There is so much planning that goes into making these research cruises a reality. Multiple conference calls, pre-cruise meetings, travel and lodging logistics, coring and site survey selection- all of these things spread over years. All that planning gets us on the ship … and then we have to adjust many well-laid ideas to suit the environment. Amelia tells us that as a PI (Principal Investigator), it’s not enough to have a Plan B; you have to have Plans A through Z.
Weather and ice conditions change so fast down here, so all the PIs need to be flexible with their own sampling strategies as well as accommodate each others’ scientific objectives. That means when we finally get into the ice, plans change; the decisions that dictate those plans are carefully weighed and executed. Going into this cruise, I knew there must be a whole list of reasons for choosing a core site. Now, 8 days in, I am finding out just how many factors contribute to our PIs’ decision and I am astounded at their combined knowledge.
First off, we need to be able to get to the site. Seems like a no-brainer, but like I said, conditions change so fast on Antarctica and in the surrounding Southern Ocean that a proposed core site that may have been ice free two days ago might be covered by ice today. Another factor our senior scientists need to consider is transit time and coring time. For example a transit time between Site 1 and Site 2 could take 4 hours, or it take 10 hours; this depends on the ice. Moreover, the entire coring processes (piecing together a 24-meter core liner, rigging the A-frame, taking the core and stowing the core, etc.) takes about 16 hours. That’s just short of a day and a half if everything goes smoothly.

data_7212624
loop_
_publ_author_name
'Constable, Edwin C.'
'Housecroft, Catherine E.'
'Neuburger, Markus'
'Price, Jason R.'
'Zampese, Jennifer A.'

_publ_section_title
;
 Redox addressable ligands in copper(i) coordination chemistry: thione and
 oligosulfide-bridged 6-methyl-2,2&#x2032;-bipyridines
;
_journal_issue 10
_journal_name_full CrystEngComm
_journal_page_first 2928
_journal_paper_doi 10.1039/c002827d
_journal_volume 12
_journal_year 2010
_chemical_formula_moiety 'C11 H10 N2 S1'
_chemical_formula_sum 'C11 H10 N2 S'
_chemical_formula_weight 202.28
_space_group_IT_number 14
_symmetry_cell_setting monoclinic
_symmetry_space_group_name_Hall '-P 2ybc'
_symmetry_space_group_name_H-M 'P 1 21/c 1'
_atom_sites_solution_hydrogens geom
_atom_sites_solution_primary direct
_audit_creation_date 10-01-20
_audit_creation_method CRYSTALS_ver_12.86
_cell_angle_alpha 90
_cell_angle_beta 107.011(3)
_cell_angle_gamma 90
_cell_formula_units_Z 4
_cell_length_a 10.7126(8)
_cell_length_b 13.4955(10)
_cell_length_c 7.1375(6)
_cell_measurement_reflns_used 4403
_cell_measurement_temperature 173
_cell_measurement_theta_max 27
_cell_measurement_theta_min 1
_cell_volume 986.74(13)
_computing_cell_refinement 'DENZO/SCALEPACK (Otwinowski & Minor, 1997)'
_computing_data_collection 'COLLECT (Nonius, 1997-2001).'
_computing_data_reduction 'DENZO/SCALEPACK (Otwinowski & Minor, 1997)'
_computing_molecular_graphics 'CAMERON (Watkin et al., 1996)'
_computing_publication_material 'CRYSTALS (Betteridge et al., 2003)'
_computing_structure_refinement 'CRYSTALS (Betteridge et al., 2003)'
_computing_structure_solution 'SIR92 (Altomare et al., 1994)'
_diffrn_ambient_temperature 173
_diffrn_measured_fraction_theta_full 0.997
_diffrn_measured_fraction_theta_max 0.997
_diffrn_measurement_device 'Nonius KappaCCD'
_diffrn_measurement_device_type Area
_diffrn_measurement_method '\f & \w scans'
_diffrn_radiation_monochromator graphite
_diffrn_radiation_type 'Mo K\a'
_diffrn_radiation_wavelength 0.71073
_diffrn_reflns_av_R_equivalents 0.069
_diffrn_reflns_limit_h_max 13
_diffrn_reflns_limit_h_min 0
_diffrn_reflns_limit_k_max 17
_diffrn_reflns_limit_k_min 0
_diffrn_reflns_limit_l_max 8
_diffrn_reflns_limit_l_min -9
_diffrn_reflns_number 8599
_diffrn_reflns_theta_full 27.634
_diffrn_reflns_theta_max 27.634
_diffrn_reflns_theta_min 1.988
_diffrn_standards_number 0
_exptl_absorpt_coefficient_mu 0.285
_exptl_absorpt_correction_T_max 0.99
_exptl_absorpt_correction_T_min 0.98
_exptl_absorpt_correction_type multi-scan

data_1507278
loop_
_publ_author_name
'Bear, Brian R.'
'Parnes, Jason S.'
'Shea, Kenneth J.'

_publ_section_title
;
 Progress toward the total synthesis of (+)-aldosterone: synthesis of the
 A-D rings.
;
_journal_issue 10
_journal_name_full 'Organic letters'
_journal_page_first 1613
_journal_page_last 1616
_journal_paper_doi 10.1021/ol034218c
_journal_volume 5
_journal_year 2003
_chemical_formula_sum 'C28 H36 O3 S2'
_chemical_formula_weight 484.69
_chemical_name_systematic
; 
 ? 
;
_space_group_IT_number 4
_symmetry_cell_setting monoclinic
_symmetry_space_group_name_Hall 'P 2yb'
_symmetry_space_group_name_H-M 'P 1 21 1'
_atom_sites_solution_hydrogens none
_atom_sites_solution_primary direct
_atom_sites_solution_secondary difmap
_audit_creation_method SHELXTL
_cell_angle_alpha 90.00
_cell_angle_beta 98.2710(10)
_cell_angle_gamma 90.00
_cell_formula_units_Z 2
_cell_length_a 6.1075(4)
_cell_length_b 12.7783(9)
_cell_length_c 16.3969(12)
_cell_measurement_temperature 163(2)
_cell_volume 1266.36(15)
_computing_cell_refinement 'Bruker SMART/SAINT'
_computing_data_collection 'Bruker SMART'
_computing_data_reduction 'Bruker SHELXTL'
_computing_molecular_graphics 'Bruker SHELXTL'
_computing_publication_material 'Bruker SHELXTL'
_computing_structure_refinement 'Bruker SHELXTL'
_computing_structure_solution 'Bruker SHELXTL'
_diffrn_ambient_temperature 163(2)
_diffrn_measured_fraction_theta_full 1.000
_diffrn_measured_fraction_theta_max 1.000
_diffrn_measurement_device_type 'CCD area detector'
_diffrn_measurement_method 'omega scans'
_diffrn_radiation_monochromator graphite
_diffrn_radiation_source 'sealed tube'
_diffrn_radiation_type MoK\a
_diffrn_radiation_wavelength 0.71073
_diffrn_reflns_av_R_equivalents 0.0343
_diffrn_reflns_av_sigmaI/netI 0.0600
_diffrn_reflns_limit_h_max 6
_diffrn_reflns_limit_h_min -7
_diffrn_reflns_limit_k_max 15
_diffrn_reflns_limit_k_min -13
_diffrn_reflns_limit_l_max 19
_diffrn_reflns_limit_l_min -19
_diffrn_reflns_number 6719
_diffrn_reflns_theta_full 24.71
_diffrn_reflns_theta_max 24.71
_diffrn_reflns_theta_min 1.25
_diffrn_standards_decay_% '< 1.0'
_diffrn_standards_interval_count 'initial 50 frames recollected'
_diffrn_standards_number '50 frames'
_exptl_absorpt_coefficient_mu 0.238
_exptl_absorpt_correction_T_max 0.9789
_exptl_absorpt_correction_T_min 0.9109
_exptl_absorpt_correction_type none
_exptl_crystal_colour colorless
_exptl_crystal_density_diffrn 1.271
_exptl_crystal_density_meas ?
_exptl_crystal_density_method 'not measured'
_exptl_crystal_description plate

Therefore, if one site holds higher priority over another (maybe the scientific objective is more important), then we may have to ignore that site to core another area along the shelf. One problem that is unique to the marine geology group is the quality of the core. Even if we have a site that is ice-free, conveniently located near a geophysics/CTD waypoint, and we have extra time to deploy, that site may not have the sequence of sediment that we want to study. The record may be too short, have too low a resolution, be discontinuous, etc.
This is a situation we are actually dealing with. A few days ago, the senior researchers decided that we would head to the Mertz Trough first because the sea ice had opened up. The geophysicists needed to take some seismic lines in this area, and if we had gone west to Totten glacier first, the ice might have moved in and the geophysics group would have lost their chance. But, the marine geology and physical oceanography group have placed a higher priority on the margin just offshore of Totten Glacier (we will be collecting all new data there), so we will only stay at Mertz Trough for a short time before sailing to Totten and spending most of our research days there.
Learning the ins and outs of choosing core sites, seismic lines, and CTD casts has given me a new level of respect for the PIs who make the hard calls. They sleep less, worry more, and yet still have time to teach their students. The Palmer is quickly becoming one of my favorite classrooms!